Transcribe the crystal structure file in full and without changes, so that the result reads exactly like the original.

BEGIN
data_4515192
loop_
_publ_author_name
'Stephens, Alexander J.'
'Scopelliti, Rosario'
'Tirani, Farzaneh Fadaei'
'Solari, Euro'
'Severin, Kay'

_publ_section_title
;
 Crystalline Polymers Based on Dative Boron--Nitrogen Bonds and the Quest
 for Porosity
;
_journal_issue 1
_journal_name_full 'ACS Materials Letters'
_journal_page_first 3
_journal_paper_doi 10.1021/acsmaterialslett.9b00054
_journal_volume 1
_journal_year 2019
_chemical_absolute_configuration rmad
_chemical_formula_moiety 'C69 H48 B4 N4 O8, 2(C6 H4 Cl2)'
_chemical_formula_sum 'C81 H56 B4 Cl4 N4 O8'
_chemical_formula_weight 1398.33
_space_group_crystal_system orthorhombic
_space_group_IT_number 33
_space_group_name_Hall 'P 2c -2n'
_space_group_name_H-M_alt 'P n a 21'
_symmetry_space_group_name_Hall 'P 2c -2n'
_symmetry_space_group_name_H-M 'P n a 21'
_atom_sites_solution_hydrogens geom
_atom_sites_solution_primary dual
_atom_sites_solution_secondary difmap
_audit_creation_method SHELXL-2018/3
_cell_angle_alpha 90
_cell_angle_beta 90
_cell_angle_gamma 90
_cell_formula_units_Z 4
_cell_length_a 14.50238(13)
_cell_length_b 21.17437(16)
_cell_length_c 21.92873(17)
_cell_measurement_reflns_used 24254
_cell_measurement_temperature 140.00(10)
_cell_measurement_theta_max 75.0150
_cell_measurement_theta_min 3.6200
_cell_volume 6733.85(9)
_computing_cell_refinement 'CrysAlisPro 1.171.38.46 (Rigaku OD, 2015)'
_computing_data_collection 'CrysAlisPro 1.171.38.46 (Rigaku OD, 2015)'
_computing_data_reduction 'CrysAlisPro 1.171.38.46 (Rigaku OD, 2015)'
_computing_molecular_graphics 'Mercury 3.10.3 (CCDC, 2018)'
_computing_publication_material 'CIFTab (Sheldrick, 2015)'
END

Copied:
data_4515192
loop_
_publ_author_name
'Stephens, Alexander J.'
'Scopelliti, Rosario'
'Tirani, Farzaneh Fadaei'
'Solari, Euro'
'Severin, Kay'

_publ_section_title
;
 Crystalline Polymers Based on Dative Boron--Nitrogen Bonds and the Quest
 for Porosity
;
_journal_issue 1
_journal_name_full 'ACS Materials Letters'
_journal_page_first 3
_journal_paper_doi 10.1021/acsmaterialslett.9b00054
_journal_volume 1
_journal_year 2019
_chemical_absolute_configuration rmad
_chemical_formula_moiety 'C69 H48 B4 N4 O8, 2(C6 H4 Cl2)'
_chemical_formula_sum 'C81 H56 B4 Cl4 N4 O8'
_chemical_formula_weight 1398.33
_space_group_crystal_system orthorhombic
_space_group_IT_number 33
_space_group_name_Hall 'P 2c -2n'
_space_group_name_H-M_alt 'P n a 21'
_symmetry_space_group_name_Hall 'P 2c -2n'
_symmetry_space_group_name_H-M 'P n a 21'
_atom_sites_solution_hydrogens geom
_atom_sites_solution_primary dual
_atom_sites_solution_secondary difmap
_audit_creation_method SHELXL-2018/3
_cell_angle_alpha 90
_cell_angle_beta 90
_cell_angle_gamma 90
_cell_formula_units_Z 4
_cell_length_a 14.50238(13)
_cell_length_b 21.17437(16)
_cell_length_c 21.92873(17)
_cell_measurement_reflns_used 24254
_cell_measurement_temperature 140.00(10)
_cell_measurement_theta_max 75.0150
_cell_measurement_theta_min 3.6200
_cell_volume 6733.85(9)
_computing_cell_refinement 'CrysAlisPro 1.171.38.46 (Rigaku OD, 2015)'
_computing_data_collection 'CrysAlisPro 1.171.38.46 (Rigaku OD, 2015)'
_computing_data_reduction 'CrysAlisPro 1.171.38.46 (Rigaku OD, 2015)'
_computing_molecular_graphics 'Mercury 3.10.3 (CCDC, 2018)'
_computing_publication_material 'CIFTab (Sheldrick, 2015)'